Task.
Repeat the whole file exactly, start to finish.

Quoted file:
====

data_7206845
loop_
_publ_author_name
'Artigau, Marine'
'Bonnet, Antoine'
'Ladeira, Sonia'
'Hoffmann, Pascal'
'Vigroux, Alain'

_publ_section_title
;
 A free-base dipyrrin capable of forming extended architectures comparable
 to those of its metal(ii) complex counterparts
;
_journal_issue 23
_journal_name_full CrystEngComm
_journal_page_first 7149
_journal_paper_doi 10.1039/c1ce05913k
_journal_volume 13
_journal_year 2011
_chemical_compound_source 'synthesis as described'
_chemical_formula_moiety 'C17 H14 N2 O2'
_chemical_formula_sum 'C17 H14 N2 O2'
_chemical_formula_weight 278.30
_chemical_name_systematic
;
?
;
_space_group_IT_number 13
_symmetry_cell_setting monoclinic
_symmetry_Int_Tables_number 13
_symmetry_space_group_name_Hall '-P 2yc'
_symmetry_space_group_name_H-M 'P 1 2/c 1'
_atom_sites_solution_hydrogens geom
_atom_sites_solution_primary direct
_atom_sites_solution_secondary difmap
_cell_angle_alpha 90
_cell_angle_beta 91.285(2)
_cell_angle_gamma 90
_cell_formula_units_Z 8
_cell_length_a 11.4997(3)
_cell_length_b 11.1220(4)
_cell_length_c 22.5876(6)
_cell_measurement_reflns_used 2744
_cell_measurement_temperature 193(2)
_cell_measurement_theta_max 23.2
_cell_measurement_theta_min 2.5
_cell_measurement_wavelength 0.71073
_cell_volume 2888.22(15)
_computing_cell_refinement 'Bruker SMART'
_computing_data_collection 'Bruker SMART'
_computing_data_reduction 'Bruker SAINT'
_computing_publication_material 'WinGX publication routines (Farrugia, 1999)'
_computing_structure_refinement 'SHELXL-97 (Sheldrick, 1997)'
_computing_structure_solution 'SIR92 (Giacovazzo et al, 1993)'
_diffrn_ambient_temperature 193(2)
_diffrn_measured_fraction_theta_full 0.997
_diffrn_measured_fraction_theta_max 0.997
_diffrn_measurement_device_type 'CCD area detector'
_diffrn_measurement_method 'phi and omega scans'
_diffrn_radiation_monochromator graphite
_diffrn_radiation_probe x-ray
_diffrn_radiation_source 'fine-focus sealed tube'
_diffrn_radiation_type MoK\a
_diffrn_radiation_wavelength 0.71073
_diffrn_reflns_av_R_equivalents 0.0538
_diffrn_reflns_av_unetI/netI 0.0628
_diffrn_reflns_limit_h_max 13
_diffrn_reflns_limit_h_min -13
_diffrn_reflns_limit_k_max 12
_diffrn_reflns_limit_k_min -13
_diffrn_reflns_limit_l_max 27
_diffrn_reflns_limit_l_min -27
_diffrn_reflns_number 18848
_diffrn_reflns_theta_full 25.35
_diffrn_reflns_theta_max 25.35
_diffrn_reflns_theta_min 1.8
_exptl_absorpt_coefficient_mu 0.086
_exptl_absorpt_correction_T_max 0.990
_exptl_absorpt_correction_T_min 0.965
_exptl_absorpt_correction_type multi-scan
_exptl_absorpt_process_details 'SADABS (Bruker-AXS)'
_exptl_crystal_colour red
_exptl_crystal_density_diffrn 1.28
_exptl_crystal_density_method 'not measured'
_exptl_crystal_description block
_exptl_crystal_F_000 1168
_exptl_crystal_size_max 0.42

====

data_7206845
loop_
_publ_author_name
'Artigau, Marine'
'Bonnet, Antoine'
'Ladeira, Sonia'
'Hoffmann, Pascal'
'Vigroux, Alain'

_publ_section_title
;
 A free-base dipyrrin capable of forming extended architectures comparable
 to those of its metal(ii) complex counterparts
;
_journal_issue 23
_journal_name_full CrystEngComm
_journal_page_first 7149
_journal_paper_doi 10.1039/c1ce05913k
_journal_volume 13
_journal_year 2011
_chemical_compound_source 'synthesis as described'
_chemical_formula_moiety 'C17 H14 N2 O2'
_chemical_formula_sum 'C17 H14 N2 O2'
_chemical_formula_weight 278.30
_chemical_name_systematic
;
?
;
_space_group_IT_number 13
_symmetry_cell_setting monoclinic
_symmetry_Int_Tables_number 13
_symmetry_space_group_name_Hall '-P 2yc'
_symmetry_space_group_name_H-M 'P 1 2/c 1'
_atom_sites_solution_hydrogens geom
_atom_sites_solution_primary direct
_atom_sites_solution_secondary difmap
_cell_angle_alpha 90
_cell_angle_beta 91.285(2)
_cell_angle_gamma 90
_cell_formula_units_Z 8
_cell_length_a 11.4997(3)
_cell_length_b 11.1220(4)
_cell_length_c 22.5876(6)
_cell_measurement_reflns_used 2744
_cell_measurement_temperature 193(2)
_cell_measurement_theta_max 23.2
_cell_measurement_theta_min 2.5
_cell_measurement_wavelength 0.71073
_cell_volume 2888.22(15)
_computing_cell_refinement 'Bruker SMART'
_computing_data_collection 'Bruker SMART'
_computing_data_reduction 'Bruker SAINT'
_computing_publication_material 'WinGX publication routines (Farrugia, 1999)'
_computing_structure_refinement 'SHELXL-97 (Sheldrick, 1997)'
_computing_structure_solution 'SIR92 (Giacovazzo et al, 1993)'
_diffrn_ambient_temperature 193(2)
_diffrn_measured_fraction_theta_full 0.997
_diffrn_measured_fraction_theta_max 0.997
_diffrn_measurement_device_type 'CCD area detector'
_diffrn_measurement_method 'phi and omega scans'
_diffrn_radiation_monochromator graphite
_diffrn_radiation_probe x-ray
_diffrn_radiation_source 'fine-focus sealed tube'
_diffrn_radiation_type MoK\a
_diffrn_radiation_wavelength 0.71073
_diffrn_reflns_av_R_equivalents 0.0538
_diffrn_reflns_av_unetI/netI 0.0628
_diffrn_reflns_limit_h_max 13
_diffrn_reflns_limit_h_min -13
_diffrn_reflns_limit_k_max 12
_diffrn_reflns_limit_k_min -13
_diffrn_reflns_limit_l_max 27
_diffrn_reflns_limit_l_min -27
_diffrn_reflns_number 18848
_diffrn_reflns_theta_full 25.35
_diffrn_reflns_theta_max 25.35
_diffrn_reflns_theta_min 1.8
_exptl_absorpt_coefficient_mu 0.086
_exptl_absorpt_correction_T_max 0.990
_exptl_absorpt_correction_T_min 0.965
_exptl_absorpt_correction_type multi-scan
_exptl_absorpt_process_details 'SADABS (Bruker-AXS)'
_exptl_crystal_colour red
_exptl_crystal_density_diffrn 1.28
_exptl_crystal_density_method 'not measured'
_exptl_crystal_description block
_exptl_crystal_F_000 1168
_exptl_crystal_size_max 0.42